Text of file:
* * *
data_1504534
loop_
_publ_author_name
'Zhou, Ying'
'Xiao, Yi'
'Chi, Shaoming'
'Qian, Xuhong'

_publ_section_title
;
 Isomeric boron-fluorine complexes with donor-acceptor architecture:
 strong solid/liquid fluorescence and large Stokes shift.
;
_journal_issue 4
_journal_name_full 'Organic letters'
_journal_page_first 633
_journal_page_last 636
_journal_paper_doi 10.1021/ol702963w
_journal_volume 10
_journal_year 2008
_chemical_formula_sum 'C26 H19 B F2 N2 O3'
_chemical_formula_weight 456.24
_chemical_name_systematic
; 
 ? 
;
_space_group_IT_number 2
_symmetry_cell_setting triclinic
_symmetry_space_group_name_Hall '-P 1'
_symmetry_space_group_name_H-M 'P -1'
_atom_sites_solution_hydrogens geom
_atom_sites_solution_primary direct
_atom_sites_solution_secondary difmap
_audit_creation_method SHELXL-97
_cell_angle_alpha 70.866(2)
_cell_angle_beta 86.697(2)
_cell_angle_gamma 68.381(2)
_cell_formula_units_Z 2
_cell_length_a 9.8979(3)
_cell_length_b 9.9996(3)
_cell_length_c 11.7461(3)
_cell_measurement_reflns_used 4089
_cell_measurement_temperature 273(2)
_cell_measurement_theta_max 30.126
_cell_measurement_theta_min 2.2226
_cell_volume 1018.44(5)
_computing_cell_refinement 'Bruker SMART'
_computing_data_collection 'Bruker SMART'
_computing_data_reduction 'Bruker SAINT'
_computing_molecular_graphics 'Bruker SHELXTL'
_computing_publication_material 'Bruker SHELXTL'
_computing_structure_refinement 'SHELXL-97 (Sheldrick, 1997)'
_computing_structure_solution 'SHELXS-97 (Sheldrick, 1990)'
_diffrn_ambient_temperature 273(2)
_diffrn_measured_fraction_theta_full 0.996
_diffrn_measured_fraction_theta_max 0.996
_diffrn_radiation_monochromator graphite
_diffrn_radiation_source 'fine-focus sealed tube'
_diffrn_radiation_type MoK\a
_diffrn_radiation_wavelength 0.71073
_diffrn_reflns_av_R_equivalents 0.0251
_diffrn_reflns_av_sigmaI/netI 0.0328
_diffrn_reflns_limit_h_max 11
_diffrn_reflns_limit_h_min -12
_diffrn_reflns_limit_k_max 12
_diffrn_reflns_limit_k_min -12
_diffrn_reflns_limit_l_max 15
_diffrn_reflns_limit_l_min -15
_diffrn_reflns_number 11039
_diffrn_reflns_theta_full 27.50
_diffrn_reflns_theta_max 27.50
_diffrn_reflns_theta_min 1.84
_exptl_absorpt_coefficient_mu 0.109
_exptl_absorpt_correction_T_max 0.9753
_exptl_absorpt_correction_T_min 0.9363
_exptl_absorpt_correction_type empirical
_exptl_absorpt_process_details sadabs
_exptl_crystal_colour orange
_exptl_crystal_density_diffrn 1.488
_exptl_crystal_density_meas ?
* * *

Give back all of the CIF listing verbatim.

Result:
data_1504534
loop_
_publ_author_name
'Zhou, Ying'
'Xiao, Yi'
'Chi, Shaoming'
'Qian, Xuhong'

_publ_section_title
;
 Isomeric boron-fluorine complexes with donor-acceptor architecture:
 strong solid/liquid fluorescence and large Stokes shift.
;
_journal_issue 4
_journal_name_full 'Organic letters'
_journal_page_first 633
_journal_page_last 636
_journal_paper_doi 10.1021/ol702963w
_journal_volume 10
_journal_year 2008
_chemical_formula_sum 'C26 H19 B F2 N2 O3'
_chemical_formula_weight 456.24
_chemical_name_systematic
; 
 ? 
;
_space_group_IT_number 2
_symmetry_cell_setting triclinic
_symmetry_space_group_name_Hall '-P 1'
_symmetry_space_group_name_H-M 'P -1'
_atom_sites_solution_hydrogens geom
_atom_sites_solution_primary direct
_atom_sites_solution_secondary difmap
_audit_creation_method SHELXL-97
_cell_angle_alpha 70.866(2)
_cell_angle_beta 86.697(2)
_cell_angle_gamma 68.381(2)
_cell_formula_units_Z 2
_cell_length_a 9.8979(3)
_cell_length_b 9.9996(3)
_cell_length_c 11.7461(3)
_cell_measurement_reflns_used 4089
_cell_measurement_temperature 273(2)
_cell_measurement_theta_max 30.126
_cell_measurement_theta_min 2.2226
_cell_volume 1018.44(5)
_computing_cell_refinement 'Bruker SMART'
_computing_data_collection 'Bruker SMART'
_computing_data_reduction 'Bruker SAINT'
_computing_molecular_graphics 'Bruker SHELXTL'
_computing_publication_material 'Bruker SHELXTL'
_computing_structure_refinement 'SHELXL-97 (Sheldrick, 1997)'
_computing_structure_solution 'SHELXS-97 (Sheldrick, 1990)'
_diffrn_ambient_temperature 273(2)
_diffrn_measured_fraction_theta_full 0.996
_diffrn_measured_fraction_theta_max 0.996
_diffrn_radiation_monochromator graphite
_diffrn_radiation_source 'fine-focus sealed tube'
_diffrn_radiation_type MoK\a
_diffrn_radiation_wavelength 0.71073
_diffrn_reflns_av_R_equivalents 0.0251
_diffrn_reflns_av_sigmaI/netI 0.0328
_diffrn_reflns_limit_h_max 11
_diffrn_reflns_limit_h_min -12
_diffrn_reflns_limit_k_max 12
_diffrn_reflns_limit_k_min -12
_diffrn_reflns_limit_l_max 15
_diffrn_reflns_limit_l_min -15
_diffrn_reflns_number 11039
_diffrn_reflns_theta_full 27.50
_diffrn_reflns_theta_max 27.50
_diffrn_reflns_theta_min 1.84
_exptl_absorpt_coefficient_mu 0.109
_exptl_absorpt_correction_T_max 0.9753
_exptl_absorpt_correction_T_min 0.9363
_exptl_absorpt_correction_type empirical
_exptl_absorpt_process_details sadabs
_exptl_crystal_colour orange
_exptl_crystal_density_diffrn 1.488
_exptl_crystal_density_meas ?